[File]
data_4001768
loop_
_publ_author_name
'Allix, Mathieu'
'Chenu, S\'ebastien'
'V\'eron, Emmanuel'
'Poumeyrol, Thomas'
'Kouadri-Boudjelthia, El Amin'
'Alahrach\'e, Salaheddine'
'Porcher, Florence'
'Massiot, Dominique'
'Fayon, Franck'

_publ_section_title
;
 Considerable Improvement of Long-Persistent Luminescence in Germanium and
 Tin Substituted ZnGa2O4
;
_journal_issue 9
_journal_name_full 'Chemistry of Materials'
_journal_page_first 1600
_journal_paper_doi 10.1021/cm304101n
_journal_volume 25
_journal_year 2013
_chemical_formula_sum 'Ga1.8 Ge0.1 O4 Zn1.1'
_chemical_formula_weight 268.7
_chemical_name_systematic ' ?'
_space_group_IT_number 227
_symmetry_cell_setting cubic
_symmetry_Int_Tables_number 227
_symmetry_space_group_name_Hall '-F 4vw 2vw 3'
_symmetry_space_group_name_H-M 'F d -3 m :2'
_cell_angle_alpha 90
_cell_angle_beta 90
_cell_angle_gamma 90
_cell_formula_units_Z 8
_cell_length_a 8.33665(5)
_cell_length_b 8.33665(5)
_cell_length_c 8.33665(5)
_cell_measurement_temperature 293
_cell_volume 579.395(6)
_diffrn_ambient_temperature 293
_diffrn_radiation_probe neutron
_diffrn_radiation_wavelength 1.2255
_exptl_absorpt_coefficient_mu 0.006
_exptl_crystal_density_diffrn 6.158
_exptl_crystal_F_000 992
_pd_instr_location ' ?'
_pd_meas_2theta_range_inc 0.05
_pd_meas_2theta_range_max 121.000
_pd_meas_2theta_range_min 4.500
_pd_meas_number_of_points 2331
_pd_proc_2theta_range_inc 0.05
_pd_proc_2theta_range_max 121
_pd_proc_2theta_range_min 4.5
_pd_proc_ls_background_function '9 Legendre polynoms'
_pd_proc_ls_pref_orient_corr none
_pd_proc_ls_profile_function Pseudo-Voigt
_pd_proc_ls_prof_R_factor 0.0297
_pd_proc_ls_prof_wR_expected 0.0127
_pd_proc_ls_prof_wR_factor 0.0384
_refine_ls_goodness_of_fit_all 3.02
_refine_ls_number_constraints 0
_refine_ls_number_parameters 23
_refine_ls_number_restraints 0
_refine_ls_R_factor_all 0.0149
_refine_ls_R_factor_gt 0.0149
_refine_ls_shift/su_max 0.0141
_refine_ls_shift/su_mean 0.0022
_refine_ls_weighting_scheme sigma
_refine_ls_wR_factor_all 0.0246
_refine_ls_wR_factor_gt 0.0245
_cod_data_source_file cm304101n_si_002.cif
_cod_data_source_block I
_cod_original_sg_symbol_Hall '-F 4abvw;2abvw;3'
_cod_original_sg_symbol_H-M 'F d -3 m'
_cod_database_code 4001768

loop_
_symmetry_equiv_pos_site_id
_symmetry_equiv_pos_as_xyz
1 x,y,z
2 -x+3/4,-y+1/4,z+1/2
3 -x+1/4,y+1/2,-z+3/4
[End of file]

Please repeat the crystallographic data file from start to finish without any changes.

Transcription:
data_4001768
loop_
_publ_author_name
'Allix, Mathieu'
'Chenu, S\'ebastien'
'V\'eron, Emmanuel'
'Poumeyrol, Thomas'
'Kouadri-Boudjelthia, El Amin'
'Alahrach\'e, Salaheddine'
'Porcher, Florence'
'Massiot, Dominique'
'Fayon, Franck'

_publ_section_title
;
 Considerable Improvement of Long-Persistent Luminescence in Germanium and
 Tin Substituted ZnGa2O4
;
_journal_issue 9
_journal_name_full 'Chemistry of Materials'
_journal_page_first 1600
_journal_paper_doi 10.1021/cm304101n
_journal_volume 25
_journal_year 2013
_chemical_formula_sum 'Ga1.8 Ge0.1 O4 Zn1.1'
_chemical_formula_weight 268.7
_chemical_name_systematic ' ?'
_space_group_IT_number 227
_symmetry_cell_setting cubic
_symmetry_Int_Tables_number 227
_symmetry_space_group_name_Hall '-F 4vw 2vw 3'
_symmetry_space_group_name_H-M 'F d -3 m :2'
_cell_angle_alpha 90
_cell_angle_beta 90
_cell_angle_gamma 90
_cell_formula_units_Z 8
_cell_length_a 8.33665(5)
_cell_length_b 8.33665(5)
_cell_length_c 8.33665(5)
_cell_measurement_temperature 293
_cell_volume 579.395(6)
_diffrn_ambient_temperature 293
_diffrn_radiation_probe neutron
_diffrn_radiation_wavelength 1.2255
_exptl_absorpt_coefficient_mu 0.006
_exptl_crystal_density_diffrn 6.158
_exptl_crystal_F_000 992
_pd_instr_location ' ?'
_pd_meas_2theta_range_inc 0.05
_pd_meas_2theta_range_max 121.000
_pd_meas_2theta_range_min 4.500
_pd_meas_number_of_points 2331
_pd_proc_2theta_range_inc 0.05
_pd_proc_2theta_range_max 121
_pd_proc_2theta_range_min 4.5
_pd_proc_ls_background_function '9 Legendre polynoms'
_pd_proc_ls_pref_orient_corr none
_pd_proc_ls_profile_function Pseudo-Voigt
_pd_proc_ls_prof_R_factor 0.0297
_pd_proc_ls_prof_wR_expected 0.0127
_pd_proc_ls_prof_wR_factor 0.0384
_refine_ls_goodness_of_fit_all 3.02
_refine_ls_number_constraints 0
_refine_ls_number_parameters 23
_refine_ls_number_restraints 0
_refine_ls_R_factor_all 0.0149
_refine_ls_R_factor_gt 0.0149
_refine_ls_shift/su_max 0.0141
_refine_ls_shift/su_mean 0.0022
_refine_ls_weighting_scheme sigma
_refine_ls_wR_factor_all 0.0246
_refine_ls_wR_factor_gt 0.0245
_cod_data_source_file cm304101n_si_002.cif
_cod_data_source_block I
_cod_original_sg_symbol_Hall '-F 4abvw;2abvw;3'
_cod_original_sg_symbol_H-M 'F d -3 m'
_cod_database_code 4001768

loop_
_symmetry_equiv_pos_site_id
_symmetry_equiv_pos_as_xyz
1 x,y,z
2 -x+3/4,-y+1/4,z+1/2
3 -x+1/4,y+1/2,-z+3/4